“And yet,” said Mr Gresham, “Grogram is a very earnest man when he believes in his case. No member of Parliament will ever be punished for bribery as for a crime till members of Parliament generally look upon bribery as a crime. We are very far from that as yet. I should have thought a conviction to be a great misfortune.”

“Why so?”

“Because it would have created ill blood, and our own hands in this matter are not a bit cleaner than those of our adversaries. We can’t afford to pull their houses to pieces before we have put our own in order. The thing will be done; but it must, I fear, be done slowly — as is the case with all reforms from within.”

Phineas Finn, who was very sore and unhappy at this time, and who consequently was much in love with purity and anxious for severity, felt himself personally aggrieved by the acquittal. It was almost tantamount to a verdict against himself. And then he knew so well that bribery had been committed, and was so confident that such a one as Mr Browborough could have been returned to Parliament by none other than corrupt means! In his present mood he would have been almost glad to see Mr Browborough at the treadmill, and would have thought six months’ solitary confinement quite inadequate to the offence. “I never read anything in my life that disgusted me so much,” he said to his friend, Mr Monk.

“I can’t go along with you there.”

“If any man ever was guilty of bribery, he was guilty!”

“I don’t doubt it for a moment.”

“And yet Grogram did not try to get a verdict.”

“Had he tried ever so much he would have failed. In a matter such as that — political and not social in its nature — a jury is sure to be guided by what it has, perhaps unconsciously, learned to be the feeling of the country. No disgrace is attached to their verdict, and yet everybody knows that Mr Browborough had bribed, and all those who have looked into it know, too, that the evidence was conclusive.”

“Then are the jury all perjured,” said Phineas.

“I have nothing to say to that. No stain of perjury clings to them. They are better received in Durham today than they would have been had they found Mr Browborough guilty. In business, as in private life, they will be held to be as trustworthy as before — and they will be, for aught that we know, quite trustworthy. There are still circumstances in which a man, though on his oath, may be untrue with no more stain of falsehood than falls upon him when he denies himself at his front door though he happen to be at home.”

“What must we think of such a condition of things, Mr Monk?”

“That it’s capable of improvement. I do not know that we can think anything else. As for Sir Gregory Grogram and Baron Boultby and the jury, it would be waste of power to execrate them. In political matters it is very hard for a man in office to be purer than his neighbours — and, when he is so, he becomes troublesome. I have found that out before today.”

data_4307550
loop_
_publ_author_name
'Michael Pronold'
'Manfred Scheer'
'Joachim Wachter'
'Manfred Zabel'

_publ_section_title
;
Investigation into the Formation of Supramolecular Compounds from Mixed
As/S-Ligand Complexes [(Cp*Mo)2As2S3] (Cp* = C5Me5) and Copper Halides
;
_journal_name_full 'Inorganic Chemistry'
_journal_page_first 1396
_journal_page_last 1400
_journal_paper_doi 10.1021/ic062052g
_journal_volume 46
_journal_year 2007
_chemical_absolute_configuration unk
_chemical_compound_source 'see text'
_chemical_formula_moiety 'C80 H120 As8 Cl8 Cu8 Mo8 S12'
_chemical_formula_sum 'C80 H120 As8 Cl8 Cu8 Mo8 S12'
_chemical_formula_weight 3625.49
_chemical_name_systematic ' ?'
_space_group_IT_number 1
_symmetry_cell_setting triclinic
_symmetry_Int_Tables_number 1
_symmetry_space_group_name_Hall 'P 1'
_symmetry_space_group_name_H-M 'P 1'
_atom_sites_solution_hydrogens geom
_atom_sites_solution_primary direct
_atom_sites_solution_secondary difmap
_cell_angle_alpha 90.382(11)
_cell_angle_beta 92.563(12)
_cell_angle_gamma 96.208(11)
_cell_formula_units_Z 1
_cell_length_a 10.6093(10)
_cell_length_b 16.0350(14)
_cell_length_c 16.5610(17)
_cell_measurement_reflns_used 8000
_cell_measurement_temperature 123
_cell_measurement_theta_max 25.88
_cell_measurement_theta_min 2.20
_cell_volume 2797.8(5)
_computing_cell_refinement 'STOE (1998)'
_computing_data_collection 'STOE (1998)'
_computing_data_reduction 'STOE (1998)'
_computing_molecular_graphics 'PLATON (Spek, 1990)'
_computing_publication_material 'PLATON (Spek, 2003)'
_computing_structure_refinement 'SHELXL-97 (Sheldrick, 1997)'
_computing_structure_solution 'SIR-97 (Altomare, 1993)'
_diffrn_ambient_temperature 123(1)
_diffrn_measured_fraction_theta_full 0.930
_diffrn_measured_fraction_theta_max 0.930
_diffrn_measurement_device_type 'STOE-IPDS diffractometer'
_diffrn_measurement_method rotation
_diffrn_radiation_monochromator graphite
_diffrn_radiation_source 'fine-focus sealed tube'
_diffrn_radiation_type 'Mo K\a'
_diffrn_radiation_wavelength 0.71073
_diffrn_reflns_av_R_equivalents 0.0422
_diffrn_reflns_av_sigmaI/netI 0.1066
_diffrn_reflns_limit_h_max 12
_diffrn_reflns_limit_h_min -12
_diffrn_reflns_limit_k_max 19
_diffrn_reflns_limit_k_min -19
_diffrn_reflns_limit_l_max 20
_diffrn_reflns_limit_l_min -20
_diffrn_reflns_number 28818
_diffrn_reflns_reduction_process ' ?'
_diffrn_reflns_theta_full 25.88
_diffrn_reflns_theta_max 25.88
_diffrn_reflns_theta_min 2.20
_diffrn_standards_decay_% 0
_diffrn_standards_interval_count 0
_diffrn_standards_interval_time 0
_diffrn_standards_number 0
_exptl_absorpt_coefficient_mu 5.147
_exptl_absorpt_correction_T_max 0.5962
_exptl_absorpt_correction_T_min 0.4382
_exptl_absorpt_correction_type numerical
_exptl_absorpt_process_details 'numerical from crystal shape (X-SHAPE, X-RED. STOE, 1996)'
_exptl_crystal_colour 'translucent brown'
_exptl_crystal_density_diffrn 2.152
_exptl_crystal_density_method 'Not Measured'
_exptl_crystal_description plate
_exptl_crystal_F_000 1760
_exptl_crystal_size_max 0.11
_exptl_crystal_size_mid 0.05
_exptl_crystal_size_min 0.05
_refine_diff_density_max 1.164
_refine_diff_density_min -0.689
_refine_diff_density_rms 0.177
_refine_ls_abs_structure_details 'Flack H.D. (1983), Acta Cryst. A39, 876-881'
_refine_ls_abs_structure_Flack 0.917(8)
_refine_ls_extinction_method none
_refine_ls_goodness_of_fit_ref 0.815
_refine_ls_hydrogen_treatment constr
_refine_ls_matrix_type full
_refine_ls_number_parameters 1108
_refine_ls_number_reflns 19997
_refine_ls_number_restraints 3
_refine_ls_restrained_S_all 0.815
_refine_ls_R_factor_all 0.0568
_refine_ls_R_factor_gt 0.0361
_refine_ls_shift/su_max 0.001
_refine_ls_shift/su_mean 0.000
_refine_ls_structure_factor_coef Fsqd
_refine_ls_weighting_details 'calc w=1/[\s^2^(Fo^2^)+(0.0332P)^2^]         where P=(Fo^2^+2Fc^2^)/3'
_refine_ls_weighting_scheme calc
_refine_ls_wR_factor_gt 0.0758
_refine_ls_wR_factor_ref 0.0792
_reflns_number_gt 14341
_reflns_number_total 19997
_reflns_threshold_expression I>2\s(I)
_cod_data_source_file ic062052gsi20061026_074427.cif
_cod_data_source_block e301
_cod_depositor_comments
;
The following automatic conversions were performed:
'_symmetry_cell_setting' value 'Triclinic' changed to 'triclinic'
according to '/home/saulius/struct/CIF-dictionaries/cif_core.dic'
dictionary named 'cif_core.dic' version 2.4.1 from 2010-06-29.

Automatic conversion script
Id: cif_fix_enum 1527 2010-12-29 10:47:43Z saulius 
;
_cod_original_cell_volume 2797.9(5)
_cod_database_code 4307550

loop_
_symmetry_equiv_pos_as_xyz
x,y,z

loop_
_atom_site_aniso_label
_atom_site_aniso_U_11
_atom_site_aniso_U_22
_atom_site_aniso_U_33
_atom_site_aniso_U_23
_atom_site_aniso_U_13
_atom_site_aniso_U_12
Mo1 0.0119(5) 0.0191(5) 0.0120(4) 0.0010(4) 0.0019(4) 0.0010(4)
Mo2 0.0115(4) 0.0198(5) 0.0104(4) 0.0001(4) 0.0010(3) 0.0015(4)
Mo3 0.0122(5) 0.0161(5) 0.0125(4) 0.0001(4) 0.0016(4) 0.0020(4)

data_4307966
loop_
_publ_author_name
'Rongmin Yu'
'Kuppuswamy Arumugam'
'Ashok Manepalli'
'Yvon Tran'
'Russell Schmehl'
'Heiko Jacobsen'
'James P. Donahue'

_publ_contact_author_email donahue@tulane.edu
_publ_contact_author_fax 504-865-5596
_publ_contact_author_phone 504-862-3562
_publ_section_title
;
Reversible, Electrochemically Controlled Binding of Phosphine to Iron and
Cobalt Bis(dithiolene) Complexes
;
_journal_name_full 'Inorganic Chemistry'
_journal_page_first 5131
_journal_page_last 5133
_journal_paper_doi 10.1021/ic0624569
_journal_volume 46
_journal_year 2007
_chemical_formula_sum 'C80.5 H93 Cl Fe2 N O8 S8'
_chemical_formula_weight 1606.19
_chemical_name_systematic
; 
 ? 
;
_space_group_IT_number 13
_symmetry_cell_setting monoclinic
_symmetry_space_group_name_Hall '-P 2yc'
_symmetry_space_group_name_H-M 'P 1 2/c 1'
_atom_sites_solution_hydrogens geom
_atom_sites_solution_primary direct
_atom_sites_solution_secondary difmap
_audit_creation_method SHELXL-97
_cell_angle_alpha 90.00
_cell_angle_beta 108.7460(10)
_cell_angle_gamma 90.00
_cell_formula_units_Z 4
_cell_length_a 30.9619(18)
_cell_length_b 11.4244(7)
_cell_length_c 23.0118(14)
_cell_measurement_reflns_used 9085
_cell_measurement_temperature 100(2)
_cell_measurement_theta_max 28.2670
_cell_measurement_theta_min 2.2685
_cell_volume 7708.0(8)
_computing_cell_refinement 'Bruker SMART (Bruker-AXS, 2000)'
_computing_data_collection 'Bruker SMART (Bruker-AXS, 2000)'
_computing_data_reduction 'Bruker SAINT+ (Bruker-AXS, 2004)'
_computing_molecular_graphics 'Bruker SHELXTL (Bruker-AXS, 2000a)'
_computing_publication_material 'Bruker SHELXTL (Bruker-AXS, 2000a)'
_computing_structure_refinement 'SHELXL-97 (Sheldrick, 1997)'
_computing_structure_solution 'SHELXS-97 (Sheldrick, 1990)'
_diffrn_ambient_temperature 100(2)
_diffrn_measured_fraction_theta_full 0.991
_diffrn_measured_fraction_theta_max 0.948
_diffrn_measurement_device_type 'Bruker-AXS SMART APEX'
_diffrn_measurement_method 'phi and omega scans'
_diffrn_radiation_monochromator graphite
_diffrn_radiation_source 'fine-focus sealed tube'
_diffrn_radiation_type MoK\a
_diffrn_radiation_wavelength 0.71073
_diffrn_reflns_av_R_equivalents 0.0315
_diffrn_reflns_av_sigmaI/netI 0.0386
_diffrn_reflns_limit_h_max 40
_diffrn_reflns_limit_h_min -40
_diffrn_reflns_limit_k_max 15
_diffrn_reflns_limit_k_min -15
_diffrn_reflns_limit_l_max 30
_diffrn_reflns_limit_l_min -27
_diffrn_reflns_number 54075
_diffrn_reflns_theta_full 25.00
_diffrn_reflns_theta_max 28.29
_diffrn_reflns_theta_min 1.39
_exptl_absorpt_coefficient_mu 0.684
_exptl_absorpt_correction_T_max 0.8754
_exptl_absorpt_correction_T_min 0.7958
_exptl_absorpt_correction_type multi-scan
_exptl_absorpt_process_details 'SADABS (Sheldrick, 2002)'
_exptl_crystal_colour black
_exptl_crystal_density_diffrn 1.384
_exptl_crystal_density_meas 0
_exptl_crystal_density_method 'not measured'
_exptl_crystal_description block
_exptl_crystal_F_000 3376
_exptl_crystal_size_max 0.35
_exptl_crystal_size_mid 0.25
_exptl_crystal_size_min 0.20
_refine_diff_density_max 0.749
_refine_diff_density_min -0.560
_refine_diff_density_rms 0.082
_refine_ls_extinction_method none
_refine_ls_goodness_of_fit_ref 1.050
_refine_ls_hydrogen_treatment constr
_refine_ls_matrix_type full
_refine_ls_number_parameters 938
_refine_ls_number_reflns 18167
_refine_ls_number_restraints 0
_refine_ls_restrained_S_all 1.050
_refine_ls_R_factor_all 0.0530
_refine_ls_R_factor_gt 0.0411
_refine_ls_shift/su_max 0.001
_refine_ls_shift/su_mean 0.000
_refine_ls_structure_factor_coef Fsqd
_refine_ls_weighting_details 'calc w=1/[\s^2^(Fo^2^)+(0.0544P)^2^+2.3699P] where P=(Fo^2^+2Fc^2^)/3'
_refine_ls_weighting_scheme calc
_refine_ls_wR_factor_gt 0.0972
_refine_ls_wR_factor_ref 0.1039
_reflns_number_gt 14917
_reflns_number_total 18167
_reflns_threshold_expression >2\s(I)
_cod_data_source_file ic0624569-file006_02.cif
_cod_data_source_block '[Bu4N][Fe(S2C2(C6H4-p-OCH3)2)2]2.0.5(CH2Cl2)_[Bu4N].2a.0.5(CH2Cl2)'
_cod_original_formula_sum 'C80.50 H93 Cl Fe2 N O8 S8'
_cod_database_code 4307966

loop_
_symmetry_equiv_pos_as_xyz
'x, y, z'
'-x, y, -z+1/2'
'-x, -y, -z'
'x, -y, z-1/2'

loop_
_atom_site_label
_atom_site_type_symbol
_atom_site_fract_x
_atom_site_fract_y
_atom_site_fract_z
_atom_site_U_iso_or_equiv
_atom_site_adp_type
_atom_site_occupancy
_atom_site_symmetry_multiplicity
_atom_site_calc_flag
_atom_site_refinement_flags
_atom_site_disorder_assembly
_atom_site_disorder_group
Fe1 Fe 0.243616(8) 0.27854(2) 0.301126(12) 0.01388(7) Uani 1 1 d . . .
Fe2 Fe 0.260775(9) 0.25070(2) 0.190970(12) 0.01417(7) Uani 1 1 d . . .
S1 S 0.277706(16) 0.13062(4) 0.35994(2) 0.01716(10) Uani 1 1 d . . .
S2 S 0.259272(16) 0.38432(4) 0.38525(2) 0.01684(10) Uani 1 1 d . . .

With Lady Laura Kennedy Phineas did find some sympathy — but then she would have sympathised with him on any subject under the sun. If he would only come to her and sit with her she would fool him to the top of his bent. He had resolved that he would go to Portman Square as little as possible, and had been confirmed in that resolution by the scandal which had now spread everywhere about the town in reference to himself and herself. But still he went. He never left her till some promise of returning at some stated time had been extracted from him. He had even told her of his own scruples and of her danger — and they had discussed together that last thunderbolt which had fallen from the Jove of the People’s Banner . But she had laughed his caution to scorn. Did she not know herself and her own innocence? Was she not living in her father’s house, and with her father? Should she quail beneath the stings and venom of such a reptile as Quintus Slide? “Oh, Phineas,” she said, “let us be braver than that.” He would much prefer to have stayed away — but still he went to her. He was conscious of her dangerous love for him. He knew well that it was not returned. He was aware that it would be best for both that he should be apart. But yet he could not bring himself to wound her by his absence, “I do not see why you should feel it so much,” she said, speaking of the trial at Durham.

“We were both on our trial — he and I.”

“Everybody knows that he bribed and that you did not.”

“Yes — and everybody despises me and pats him on the back. I am sick of the whole thing. There is no honesty in the life we lead.”

“You got your seat at any rate.”

“I wish with all my heart that I had never seen the dirty wretched place,” said he.

“Oh, Phineas, do not say that.”

“But I do say it. Of what use is the seat to me? If I could only feel that anyone knew — ”

“Knew what, Phineas?”

“It doesn’t matter.”

“I understand. I know that you have meant to be honest, while this man has always meant to be dishonest. I know that you have intended to serve your country, and have wished to work for it. But you cannot expect that it should all be roses.

“Roses! The nosegays which are worn down at Westminster are made of garlick and dandelions!”

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Last updated Tuesday, March 4, 2014 at 18:43